Monday, May 1, 2017

Maryland Beaten Biscuits with Caroline

Proof that historical bakers didn't mess around!

You know who has two thumbs and is glad the semester's over? This gal. I've still got a busy summer ahead of me, but with most of my final papers and projects behind me, I decided today was as good a day as any to start getting back in the kitchen, this time with a pretty unusual historic recipe from my new neighboring state of Maryland.

Like some recipes I've tackled in the past, I decided to give this one a shot out of curiosity more than anything else because it involves a pretty unique preparation technique. Any guesses what it might be?


I actually tried my hand at beaten biscuits way back when this blog first got started, but they were quite a bit different from what I'm going to share with you today. As most of you hopefully remember, chemical leavening agents like baking soda and baking powder weren't available to the average chef until the 1840's, meaning Caroline and her family would have needed to look for other ways to make their biscuits fluffy and delightful.

This recipe for Maryland beaten biscuits, adapted from Mary Randolph's 1824 cookbook The Virginia Housewife by food historian and interpreter Joyce White, reveals the secret ingredient: physically beating your dough with a wooden rolling pin until it gets soft and fluffy, which should take about half an hour.

Pretty intense, right?

The idea is to force air into the dough, as well as destroy the gluten, which stops it from being chewy. According to White, when done correctly, this should produce a light, flaky biscuit that splits into layers and is best eaten straight out of the oven. You know, once they've had some time to cool down.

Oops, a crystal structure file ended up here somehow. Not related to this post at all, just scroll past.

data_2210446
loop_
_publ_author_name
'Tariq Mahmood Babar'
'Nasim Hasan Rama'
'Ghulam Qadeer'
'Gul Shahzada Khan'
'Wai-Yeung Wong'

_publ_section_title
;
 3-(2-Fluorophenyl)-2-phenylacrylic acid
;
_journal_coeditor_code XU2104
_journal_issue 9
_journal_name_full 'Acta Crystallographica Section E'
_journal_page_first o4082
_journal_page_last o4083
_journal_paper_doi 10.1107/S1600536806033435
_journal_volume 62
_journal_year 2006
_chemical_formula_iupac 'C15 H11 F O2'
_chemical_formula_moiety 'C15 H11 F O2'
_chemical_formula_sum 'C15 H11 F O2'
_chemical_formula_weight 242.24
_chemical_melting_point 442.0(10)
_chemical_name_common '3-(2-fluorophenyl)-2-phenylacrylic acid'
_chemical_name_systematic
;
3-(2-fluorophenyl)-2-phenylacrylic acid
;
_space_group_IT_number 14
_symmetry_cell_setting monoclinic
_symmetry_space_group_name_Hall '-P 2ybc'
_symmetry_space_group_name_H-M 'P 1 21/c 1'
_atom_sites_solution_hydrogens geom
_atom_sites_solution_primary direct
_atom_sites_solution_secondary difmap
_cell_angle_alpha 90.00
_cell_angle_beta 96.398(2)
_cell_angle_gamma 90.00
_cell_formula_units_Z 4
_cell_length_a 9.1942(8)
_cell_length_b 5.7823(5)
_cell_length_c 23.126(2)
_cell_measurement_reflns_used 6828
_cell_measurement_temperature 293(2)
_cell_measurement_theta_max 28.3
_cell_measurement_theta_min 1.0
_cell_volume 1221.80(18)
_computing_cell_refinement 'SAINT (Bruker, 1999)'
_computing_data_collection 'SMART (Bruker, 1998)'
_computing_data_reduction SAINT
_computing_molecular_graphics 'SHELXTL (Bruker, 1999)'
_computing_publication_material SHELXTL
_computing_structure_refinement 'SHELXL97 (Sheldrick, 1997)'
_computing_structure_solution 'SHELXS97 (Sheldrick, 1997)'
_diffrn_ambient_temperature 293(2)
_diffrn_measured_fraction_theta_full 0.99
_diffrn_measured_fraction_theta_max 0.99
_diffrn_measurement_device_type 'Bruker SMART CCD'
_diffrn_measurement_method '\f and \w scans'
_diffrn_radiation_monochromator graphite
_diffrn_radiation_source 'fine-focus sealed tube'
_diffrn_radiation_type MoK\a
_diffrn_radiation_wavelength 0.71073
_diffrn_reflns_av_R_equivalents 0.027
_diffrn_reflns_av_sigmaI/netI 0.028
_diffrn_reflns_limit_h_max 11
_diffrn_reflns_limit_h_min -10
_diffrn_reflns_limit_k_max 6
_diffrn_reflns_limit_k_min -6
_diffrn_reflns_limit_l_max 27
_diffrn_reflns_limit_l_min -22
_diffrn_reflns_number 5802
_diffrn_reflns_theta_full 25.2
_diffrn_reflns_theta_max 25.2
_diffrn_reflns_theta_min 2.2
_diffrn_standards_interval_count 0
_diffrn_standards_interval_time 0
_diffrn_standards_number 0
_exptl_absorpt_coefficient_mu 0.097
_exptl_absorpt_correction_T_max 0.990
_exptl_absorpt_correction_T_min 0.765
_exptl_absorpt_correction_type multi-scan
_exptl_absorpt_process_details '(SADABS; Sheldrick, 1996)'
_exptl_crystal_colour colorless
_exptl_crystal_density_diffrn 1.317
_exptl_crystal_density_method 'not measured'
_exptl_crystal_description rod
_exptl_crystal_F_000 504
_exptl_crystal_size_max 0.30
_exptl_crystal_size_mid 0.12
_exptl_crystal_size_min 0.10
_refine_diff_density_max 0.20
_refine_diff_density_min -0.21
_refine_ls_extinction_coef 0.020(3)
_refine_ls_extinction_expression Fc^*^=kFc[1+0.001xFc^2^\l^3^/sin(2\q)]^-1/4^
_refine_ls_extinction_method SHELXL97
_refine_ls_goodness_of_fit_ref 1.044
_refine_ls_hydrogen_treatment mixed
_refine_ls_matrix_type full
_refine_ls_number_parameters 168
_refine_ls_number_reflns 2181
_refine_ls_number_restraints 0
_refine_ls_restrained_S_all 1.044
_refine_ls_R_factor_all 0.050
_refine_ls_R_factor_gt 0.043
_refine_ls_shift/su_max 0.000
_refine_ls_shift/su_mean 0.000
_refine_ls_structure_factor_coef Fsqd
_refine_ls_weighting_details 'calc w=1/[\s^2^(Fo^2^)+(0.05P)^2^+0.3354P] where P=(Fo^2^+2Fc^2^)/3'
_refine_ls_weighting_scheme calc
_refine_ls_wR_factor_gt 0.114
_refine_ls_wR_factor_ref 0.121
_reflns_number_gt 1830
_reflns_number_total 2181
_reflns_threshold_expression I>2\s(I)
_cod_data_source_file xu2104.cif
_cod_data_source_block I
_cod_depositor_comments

Perpetually curious about different historical culinary techniques and looking for a good way to banish the stress of the past semester, I happily set aside some time on my last day off before my summer internship to give this a shot.

The recipe itself is pretty simple: four cups of flour and a teaspoon and a half of salt are combined in a bowl. Rub in four ounces of salted butter until it's well combined, and then add an egg that's been beaten until frothy and a cup of milk. Combine the ingredients into a dough and dump it out onto a floured surface.

Then it's time to make some noise!


Now, let me be frank: this sounded a lot more fun than it was. Thirty straight minutes of whacking a piece of dough with a rolling pin takes a decent amount of upper body strength for someone with wrist problems who is an unenthusiastic exerciser at best. That's without mentioning how the wood rubbed my skin raw in a couple places. Still, it was pretty cool being able to feel the gluten breaking down in the dough. It went from being pretty stiff and dry to soft and somewhat yielding under my fingers, sort of like a very tough pizza dough.